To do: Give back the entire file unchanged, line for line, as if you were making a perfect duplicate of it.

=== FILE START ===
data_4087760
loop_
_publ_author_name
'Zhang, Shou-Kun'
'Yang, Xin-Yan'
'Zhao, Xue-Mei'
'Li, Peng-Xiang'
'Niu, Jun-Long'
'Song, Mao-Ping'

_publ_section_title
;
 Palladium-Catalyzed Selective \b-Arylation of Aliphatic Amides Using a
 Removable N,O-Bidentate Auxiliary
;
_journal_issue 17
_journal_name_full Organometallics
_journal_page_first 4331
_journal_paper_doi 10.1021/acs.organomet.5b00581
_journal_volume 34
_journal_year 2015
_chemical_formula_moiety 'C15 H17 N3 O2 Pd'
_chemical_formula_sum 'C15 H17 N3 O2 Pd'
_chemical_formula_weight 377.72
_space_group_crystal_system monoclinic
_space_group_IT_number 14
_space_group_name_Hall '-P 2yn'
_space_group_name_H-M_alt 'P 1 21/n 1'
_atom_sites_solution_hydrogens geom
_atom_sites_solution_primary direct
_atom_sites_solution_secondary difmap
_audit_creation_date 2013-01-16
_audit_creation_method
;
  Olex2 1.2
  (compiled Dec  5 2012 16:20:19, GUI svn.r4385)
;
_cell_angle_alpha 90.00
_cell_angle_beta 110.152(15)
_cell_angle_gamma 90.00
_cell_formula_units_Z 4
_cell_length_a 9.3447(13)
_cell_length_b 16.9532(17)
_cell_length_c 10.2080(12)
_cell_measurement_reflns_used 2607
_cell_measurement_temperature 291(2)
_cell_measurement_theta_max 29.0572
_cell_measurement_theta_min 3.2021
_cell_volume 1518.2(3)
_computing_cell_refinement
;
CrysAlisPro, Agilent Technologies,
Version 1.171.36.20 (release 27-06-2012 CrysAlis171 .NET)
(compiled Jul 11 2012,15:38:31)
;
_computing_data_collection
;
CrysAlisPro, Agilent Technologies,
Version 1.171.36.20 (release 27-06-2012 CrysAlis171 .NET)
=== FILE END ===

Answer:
data_4087760
loop_
_publ_author_name
'Zhang, Shou-Kun'
'Yang, Xin-Yan'
'Zhao, Xue-Mei'
'Li, Peng-Xiang'
'Niu, Jun-Long'
'Song, Mao-Ping'

_publ_section_title
;
 Palladium-Catalyzed Selective \b-Arylation of Aliphatic Amides Using a
 Removable N,O-Bidentate Auxiliary
;
_journal_issue 17
_journal_name_full Organometallics
_journal_page_first 4331
_journal_paper_doi 10.1021/acs.organomet.5b00581
_journal_volume 34
_journal_year 2015
_chemical_formula_moiety 'C15 H17 N3 O2 Pd'
_chemical_formula_sum 'C15 H17 N3 O2 Pd'
_chemical_formula_weight 377.72
_space_group_crystal_system monoclinic
_space_group_IT_number 14
_space_group_name_Hall '-P 2yn'
_space_group_name_H-M_alt 'P 1 21/n 1'
_atom_sites_solution_hydrogens geom
_atom_sites_solution_primary direct
_atom_sites_solution_secondary difmap
_audit_creation_date 2013-01-16
_audit_creation_method
;
  Olex2 1.2
  (compiled Dec  5 2012 16:20:19, GUI svn.r4385)
;
_cell_angle_alpha 90.00
_cell_angle_beta 110.152(15)
_cell_angle_gamma 90.00
_cell_formula_units_Z 4
_cell_length_a 9.3447(13)
_cell_length_b 16.9532(17)
_cell_length_c 10.2080(12)
_cell_measurement_reflns_used 2607
_cell_measurement_temperature 291(2)
_cell_measurement_theta_max 29.0572
_cell_measurement_theta_min 3.2021
_cell_volume 1518.2(3)
_computing_cell_refinement
;
CrysAlisPro, Agilent Technologies,
Version 1.171.36.20 (release 27-06-2012 CrysAlis171 .NET)
(compiled Jul 11 2012,15:38:31)
;
_computing_data_collection
;
CrysAlisPro, Agilent Technologies,
Version 1.171.36.20 (release 27-06-2012 CrysAlis171 .NET)